Growcom raises Australian food security concerns
Queensland's main horticultural organisation Growcom has launched a food security report highlighting the country's rising import trends and the need for productivity improvement.
Growcom CEO Alex Livingstone released the report in Brisbane, pointing out most Australians weren't aware 34% of fruit and 19% of vegetables were imported.
"In dollar terms, Australia imports a greater value of processed fruit and vegetables than we export and the gap has been steadily widening in the past decade. While we still export more fresh or chilled vegetables, fruit and nuts than we import, the gap has been significantly narrowing in the past decade," he said.
"Successive governments have loudly proclaimed the success of Australian agricultural exports as a sign there are no threats to Australian food security.
"However, the figures used to support these arguments are biased by a small number of heavily export-focused industries (meat and grains). The picture when it comes to consumption and trade data for horticulture is vastly different and reflects the severe economic and regulatory pressures on the industry."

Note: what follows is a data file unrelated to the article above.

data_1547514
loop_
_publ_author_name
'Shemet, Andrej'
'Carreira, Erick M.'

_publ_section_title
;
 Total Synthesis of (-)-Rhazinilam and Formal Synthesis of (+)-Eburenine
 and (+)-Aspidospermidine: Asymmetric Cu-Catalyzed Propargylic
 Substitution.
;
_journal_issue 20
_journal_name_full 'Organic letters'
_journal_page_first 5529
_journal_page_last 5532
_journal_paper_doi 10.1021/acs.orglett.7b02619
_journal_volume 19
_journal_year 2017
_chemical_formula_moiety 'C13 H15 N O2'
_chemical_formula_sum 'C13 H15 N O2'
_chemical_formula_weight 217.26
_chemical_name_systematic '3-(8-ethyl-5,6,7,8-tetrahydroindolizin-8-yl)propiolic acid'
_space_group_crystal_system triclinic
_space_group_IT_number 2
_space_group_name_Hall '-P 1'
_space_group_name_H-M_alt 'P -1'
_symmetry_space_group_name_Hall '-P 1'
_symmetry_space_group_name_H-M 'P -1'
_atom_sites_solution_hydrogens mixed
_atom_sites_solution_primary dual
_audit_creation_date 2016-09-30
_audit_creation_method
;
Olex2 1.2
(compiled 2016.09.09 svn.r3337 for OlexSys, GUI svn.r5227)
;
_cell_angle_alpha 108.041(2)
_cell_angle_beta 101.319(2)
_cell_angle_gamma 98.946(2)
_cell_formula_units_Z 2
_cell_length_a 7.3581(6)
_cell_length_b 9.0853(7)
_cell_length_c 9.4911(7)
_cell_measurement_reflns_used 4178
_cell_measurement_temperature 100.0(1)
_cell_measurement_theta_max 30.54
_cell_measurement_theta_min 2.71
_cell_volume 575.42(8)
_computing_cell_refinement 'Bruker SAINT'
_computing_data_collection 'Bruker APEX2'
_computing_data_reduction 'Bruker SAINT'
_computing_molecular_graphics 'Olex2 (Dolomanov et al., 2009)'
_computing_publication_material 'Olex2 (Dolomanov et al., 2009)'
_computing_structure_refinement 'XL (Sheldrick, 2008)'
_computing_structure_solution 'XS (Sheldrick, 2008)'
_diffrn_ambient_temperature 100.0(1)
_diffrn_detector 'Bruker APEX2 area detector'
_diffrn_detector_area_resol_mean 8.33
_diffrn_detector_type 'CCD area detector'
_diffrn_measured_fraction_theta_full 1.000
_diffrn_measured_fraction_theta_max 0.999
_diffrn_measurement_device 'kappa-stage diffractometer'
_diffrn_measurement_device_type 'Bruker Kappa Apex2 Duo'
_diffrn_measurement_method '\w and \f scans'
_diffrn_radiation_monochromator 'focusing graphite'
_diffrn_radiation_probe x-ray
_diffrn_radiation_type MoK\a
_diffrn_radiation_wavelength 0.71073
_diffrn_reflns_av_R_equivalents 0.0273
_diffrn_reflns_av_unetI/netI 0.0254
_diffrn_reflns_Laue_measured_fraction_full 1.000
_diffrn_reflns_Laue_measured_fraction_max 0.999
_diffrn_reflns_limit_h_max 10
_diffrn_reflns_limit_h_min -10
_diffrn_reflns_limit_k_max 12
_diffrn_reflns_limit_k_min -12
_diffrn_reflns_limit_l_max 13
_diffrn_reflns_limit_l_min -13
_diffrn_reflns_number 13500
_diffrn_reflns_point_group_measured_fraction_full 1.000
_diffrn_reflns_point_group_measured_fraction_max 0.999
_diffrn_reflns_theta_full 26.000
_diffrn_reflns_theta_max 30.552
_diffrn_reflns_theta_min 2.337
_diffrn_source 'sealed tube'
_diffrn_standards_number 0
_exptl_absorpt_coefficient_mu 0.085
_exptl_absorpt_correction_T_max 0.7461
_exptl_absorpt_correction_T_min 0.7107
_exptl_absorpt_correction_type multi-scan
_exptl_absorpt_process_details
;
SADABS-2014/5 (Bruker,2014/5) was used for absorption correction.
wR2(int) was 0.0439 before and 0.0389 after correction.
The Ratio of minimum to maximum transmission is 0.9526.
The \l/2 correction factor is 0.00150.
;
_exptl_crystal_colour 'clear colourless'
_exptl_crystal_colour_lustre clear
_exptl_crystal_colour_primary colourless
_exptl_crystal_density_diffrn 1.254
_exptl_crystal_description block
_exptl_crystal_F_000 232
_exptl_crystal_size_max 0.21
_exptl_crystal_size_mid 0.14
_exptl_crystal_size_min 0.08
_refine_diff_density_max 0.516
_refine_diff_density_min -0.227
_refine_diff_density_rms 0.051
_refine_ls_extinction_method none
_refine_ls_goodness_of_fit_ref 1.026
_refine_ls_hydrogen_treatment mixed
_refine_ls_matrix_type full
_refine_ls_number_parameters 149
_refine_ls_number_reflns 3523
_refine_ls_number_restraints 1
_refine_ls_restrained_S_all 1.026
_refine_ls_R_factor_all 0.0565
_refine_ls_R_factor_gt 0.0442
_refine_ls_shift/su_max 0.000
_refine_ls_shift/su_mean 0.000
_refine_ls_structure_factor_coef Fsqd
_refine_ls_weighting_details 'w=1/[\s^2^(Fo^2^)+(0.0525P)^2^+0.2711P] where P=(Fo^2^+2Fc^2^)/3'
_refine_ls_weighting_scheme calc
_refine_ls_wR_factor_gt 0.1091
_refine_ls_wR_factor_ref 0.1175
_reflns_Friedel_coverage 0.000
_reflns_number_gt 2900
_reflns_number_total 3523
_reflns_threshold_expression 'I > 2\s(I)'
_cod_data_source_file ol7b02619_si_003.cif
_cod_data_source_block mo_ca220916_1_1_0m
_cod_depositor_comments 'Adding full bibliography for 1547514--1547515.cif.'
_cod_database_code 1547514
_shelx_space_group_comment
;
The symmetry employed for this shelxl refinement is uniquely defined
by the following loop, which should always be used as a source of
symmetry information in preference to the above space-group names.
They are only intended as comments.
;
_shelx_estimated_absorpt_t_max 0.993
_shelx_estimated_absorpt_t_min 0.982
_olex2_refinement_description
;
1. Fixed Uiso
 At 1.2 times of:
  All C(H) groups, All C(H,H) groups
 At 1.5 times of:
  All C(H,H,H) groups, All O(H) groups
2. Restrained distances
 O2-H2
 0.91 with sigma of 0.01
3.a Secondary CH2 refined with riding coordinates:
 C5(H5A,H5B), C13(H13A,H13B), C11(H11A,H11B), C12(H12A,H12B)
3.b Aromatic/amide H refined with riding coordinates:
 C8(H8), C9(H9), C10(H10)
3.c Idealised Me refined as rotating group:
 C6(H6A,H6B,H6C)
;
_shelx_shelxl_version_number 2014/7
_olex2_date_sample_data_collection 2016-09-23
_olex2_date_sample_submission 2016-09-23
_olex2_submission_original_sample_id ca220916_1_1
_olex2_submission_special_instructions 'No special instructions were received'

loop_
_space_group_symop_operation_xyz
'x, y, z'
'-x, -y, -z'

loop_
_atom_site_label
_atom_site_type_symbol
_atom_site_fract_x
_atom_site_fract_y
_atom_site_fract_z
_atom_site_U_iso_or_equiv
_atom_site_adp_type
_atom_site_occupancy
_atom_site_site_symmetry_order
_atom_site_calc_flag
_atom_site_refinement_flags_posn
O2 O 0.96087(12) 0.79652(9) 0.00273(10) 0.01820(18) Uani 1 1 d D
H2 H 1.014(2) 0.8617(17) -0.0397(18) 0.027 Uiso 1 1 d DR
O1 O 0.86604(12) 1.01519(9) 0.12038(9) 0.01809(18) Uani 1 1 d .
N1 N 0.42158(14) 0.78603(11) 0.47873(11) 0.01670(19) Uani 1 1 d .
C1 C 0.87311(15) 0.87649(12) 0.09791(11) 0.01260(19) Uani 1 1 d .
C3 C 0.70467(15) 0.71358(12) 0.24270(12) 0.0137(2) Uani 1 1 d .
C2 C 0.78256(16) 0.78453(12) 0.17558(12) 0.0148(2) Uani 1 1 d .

He said food security should not just be measured by how much food is exported but how much is imported, considering some imports may not continue to be so cheap as the global population rises.
"In preparing our report on food security from the horticulture industry’s perspective, we surveyed stakeholders in the horticulture supply chain and supporting industries, including growers, research and development agencies, retailers, processors, policy makers, planners, inputs companies, industry bodies and distribution companies," he said.
"Most groups thought that current government policy settings were inadequate and called for an integrated approach to food security within a Food Security Agency as part of the federal agriculture portfolio to identify and reduce regulatory costs and foster a more conducive economic environment that promoted research and development and innovation.
"The challenge to feed more people with the same or less land and water will also require an increase in research and development funding from both private and public sources to at least 1970s levels of five per cent of the gross value of agricultural production."